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Can/should an OC be involved in neighbourhood issues?
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Sir Humphrey
Canberra
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12/09/2017 - 10:10 pm
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Austman said
...I'm sorry to harp on the matter but one of my committee members wants the committee to contact the council as the legal representative of all the owners about some matters where opinions are likely to vary. I don't think that's right at all.  

[I agree with JT asking what you mean by 'legal representative'.]

It really comes down to whether the majority of the committee is confident this particular opinion is widely held by the owners generally. That is for them to satisfy themselves about. You disagree, so argue your case. Conduct a straw poll of the next 10 people you see rather than both sides speculating about how widespread a particular opinion is. 

Even if the committee actually has hard evidence that opinions vary, they might still be able to honestly and reasonably represent a view that "Many, though admittedly not all, of our owners are concerned about X because of Y". In my opinion, owners' opinions do not need to be unanimous before the committee could act.

The committee just needs to qualify its statements honestly and appropriately in what is written or in what an appointed representative is asked or authorised to say:

  • "Some of our owners have asked us to pass on their concern that..." or
  • "Many of our owners are concerned..." or
  • "Almost all our owners..." or
  • "A recent general meeting resolved that..." or
  • "Our committee members are concerned about ... and we intend to draw this and your response to the attention of our owners".

There are many ways to avoid overstating or misrepresenting what is being represented when making representations to some authority!

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Austman
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13/09/2017 - 5:57 pm
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 As stated, I'm not against OCs getting involved in neighbourhood or community issues per se, although I can't see where it's part of their functions in OC Acts. What I'm concerned about is OC committees that claim to represent all the owners in the OC doing that without even consulting the owners. That's what I mean by the "as the legal representative" of the OC  - which committees are.

I've looked though the legislations in VIC, NSW and ACT. I can't find anything that supports such committee actions. And, as others have pointed out, the issues might even concern moral values.

As for the argument that just because the legislation doesn't mention it, doesn't mean it's not allowed: at least there are some legal opinions on that. And so far, the ones I've found are not very supportive of that view. An example:

committee members liability

What should strata committee members do? Some suggestions:

Always check that actions being taken are authorised for a strata committee under the SMA or other relevant Act. If in doubt as to whether a resolution of the owners corporation is required, obtain it.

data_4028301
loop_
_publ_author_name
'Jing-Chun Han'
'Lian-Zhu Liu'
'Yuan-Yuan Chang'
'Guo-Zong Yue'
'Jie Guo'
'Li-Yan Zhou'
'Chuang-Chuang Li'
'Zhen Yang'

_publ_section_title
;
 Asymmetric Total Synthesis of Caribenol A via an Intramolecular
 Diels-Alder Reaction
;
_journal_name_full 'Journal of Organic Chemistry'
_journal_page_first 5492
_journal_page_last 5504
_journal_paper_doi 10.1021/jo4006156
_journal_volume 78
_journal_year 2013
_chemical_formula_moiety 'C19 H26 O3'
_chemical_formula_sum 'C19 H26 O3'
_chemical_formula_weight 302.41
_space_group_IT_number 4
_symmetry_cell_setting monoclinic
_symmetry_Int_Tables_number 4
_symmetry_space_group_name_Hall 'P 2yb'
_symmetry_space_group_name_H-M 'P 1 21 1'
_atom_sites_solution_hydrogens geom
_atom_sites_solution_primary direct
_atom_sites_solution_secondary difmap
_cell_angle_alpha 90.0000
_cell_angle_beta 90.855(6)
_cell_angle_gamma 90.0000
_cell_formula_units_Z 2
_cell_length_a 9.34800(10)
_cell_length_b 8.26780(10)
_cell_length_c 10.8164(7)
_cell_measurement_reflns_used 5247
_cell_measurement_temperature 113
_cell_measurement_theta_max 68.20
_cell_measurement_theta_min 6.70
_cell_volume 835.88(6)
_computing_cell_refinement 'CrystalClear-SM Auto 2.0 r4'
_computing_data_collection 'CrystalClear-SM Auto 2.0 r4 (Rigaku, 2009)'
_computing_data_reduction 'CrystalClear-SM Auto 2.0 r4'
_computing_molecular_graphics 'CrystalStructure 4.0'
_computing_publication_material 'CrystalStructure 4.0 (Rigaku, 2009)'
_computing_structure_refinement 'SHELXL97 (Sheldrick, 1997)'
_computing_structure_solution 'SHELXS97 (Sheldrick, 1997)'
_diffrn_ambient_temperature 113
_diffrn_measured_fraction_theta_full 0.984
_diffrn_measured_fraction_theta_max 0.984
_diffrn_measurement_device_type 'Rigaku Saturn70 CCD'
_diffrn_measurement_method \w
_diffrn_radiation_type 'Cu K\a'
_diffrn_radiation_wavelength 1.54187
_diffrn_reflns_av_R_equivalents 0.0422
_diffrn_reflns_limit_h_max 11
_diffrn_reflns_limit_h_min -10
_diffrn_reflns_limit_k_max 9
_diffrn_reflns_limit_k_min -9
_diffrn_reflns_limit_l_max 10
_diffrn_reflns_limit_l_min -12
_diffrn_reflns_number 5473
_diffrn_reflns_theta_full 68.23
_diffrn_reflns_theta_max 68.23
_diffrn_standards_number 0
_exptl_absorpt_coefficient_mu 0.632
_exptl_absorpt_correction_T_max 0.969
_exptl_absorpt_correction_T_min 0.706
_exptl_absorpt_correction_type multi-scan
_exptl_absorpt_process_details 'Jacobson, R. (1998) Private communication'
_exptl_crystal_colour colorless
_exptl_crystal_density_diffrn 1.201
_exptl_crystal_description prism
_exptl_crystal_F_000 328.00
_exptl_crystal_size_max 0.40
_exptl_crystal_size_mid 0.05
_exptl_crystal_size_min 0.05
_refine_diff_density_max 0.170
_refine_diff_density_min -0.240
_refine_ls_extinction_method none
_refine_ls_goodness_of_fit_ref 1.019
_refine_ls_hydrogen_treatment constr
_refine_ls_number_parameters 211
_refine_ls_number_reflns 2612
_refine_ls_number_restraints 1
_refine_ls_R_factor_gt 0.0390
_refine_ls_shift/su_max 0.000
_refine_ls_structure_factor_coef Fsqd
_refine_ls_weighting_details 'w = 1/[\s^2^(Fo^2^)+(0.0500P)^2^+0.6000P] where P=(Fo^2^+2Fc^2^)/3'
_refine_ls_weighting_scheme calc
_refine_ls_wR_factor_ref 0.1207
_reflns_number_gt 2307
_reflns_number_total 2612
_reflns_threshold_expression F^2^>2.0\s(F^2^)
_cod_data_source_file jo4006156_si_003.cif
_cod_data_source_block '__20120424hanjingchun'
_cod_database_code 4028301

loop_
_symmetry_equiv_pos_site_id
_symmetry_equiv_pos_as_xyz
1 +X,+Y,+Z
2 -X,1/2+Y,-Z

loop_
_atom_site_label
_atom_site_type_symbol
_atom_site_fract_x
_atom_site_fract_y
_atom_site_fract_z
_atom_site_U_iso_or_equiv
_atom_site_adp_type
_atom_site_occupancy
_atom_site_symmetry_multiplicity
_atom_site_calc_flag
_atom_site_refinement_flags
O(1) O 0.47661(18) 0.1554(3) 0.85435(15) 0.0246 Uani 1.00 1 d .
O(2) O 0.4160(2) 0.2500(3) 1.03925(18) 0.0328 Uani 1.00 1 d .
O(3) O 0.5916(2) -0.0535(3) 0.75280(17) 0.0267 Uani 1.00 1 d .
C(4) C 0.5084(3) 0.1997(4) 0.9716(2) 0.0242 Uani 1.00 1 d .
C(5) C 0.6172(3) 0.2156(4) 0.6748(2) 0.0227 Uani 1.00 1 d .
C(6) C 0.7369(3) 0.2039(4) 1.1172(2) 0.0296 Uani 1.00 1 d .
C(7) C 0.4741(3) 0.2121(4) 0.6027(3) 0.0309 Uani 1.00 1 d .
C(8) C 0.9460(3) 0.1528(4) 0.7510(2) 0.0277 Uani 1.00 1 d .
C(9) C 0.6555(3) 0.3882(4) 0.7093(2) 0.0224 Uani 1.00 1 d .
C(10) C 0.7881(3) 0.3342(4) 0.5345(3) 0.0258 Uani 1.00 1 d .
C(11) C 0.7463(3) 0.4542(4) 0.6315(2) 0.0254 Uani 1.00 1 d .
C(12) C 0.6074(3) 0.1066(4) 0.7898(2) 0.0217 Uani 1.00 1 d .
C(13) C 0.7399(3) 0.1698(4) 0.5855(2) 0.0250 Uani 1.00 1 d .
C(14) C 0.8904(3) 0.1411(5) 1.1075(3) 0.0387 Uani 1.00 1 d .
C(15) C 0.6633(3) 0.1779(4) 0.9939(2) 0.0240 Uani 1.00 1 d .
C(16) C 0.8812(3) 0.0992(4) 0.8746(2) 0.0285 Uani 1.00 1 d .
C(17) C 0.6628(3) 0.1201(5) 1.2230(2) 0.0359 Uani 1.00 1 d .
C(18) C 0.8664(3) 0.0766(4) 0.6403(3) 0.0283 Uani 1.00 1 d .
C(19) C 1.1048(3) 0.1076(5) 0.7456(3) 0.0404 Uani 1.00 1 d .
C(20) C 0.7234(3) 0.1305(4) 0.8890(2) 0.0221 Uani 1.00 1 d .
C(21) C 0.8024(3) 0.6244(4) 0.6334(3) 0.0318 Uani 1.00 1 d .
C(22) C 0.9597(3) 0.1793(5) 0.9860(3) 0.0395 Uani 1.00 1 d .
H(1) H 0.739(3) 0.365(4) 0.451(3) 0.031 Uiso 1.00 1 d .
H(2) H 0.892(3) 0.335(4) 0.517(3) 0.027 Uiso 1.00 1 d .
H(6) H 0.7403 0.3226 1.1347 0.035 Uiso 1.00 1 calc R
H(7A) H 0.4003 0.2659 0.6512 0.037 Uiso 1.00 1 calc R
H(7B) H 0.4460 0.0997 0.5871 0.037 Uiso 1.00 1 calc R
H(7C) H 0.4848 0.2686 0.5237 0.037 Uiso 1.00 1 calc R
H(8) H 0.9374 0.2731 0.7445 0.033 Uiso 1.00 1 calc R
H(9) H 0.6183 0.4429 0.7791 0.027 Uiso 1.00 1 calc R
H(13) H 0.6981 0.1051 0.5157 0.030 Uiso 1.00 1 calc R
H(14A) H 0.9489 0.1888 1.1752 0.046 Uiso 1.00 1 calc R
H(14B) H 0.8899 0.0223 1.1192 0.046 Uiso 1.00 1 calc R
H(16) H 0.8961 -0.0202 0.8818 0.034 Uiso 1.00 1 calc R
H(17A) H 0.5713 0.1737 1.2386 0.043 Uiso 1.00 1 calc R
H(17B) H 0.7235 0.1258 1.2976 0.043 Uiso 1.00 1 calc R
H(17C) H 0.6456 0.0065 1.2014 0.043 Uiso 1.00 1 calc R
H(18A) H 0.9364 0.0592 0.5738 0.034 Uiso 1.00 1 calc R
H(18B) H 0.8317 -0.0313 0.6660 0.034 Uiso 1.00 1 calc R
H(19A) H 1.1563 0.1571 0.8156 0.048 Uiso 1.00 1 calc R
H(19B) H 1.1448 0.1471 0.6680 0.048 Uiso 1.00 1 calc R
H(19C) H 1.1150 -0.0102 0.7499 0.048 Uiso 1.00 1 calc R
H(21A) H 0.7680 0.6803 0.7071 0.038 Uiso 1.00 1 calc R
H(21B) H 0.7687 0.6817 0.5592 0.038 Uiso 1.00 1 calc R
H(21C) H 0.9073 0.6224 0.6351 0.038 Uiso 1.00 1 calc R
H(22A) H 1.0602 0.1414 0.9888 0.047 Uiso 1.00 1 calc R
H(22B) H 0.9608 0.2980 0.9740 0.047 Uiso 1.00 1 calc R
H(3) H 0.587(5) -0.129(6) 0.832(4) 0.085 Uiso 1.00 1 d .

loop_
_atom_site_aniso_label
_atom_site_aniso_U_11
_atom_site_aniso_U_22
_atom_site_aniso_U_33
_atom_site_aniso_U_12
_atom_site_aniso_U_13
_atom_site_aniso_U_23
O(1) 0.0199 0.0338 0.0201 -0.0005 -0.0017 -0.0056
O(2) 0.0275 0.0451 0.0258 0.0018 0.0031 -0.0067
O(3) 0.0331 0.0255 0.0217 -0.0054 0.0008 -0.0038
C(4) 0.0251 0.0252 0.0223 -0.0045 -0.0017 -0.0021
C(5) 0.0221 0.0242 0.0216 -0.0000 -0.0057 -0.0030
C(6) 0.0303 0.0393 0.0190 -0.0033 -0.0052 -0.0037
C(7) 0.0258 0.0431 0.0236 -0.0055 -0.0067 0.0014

The legal opinion above also suggests that if a committee acts beyond its authority, it might even void office bearer liability insurance!

IMO if there was committee decision to write a letter on a neighbourhood or community issue to council viz:

On behalf of the 24 owners in strata plan 123, the Owners Corporation Committee requests the council to ... 

That will be beyond a committee's authority unless the OC has approved it. But that's what's being proposed. I'm not going to support that.

As a side note on checks and balances. In VIC, notifications and minutes of committee meetings need only be sent to committee members (not to owners) and there is no requirement for a notice board. Owners in VIC can be quite unaware of a committee's activities unless they specifically ask or check the OC's records.

It's not how I behave as an OC chair in VIC. I insist on sending out committee agendas and minutes to all the owners, but it is the way other OCs in VIC (where in those I am an owner only) behave.

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Faraway girl
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14/09/2017 - 7:44 pm
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It can be very frustrating to read about residents in a Strata Scheme who don't want to be on the Strata Committee, don't usually attend meetings of either the Strata Committee ( to observe some of the issues they deal with) or the Owners Corporation ( when they see the Agenda and do not have an interest in the motions ) but then make a big issue if that same Strata Committee makes a decision that they don't agree with. Suddenly the issues of the Strata Committee should be an issue for the Owners Corporation.   No.  You can't elect a Committee and expect them to do all the work, and then when you don't like what they decide, suddenly decide that that particular issue must go to the Owners Corporation.

So in my humble opinion you can't have it both ways . Either leave the Strata Committee to act on behalf of all owners and that means that sometimes you may not agree with their decisions but accept that they had the right to make them, or stand for election to the Strata Committee and influence what issues they should deal with and what issues you can propose should be taken to the Owners Corporation.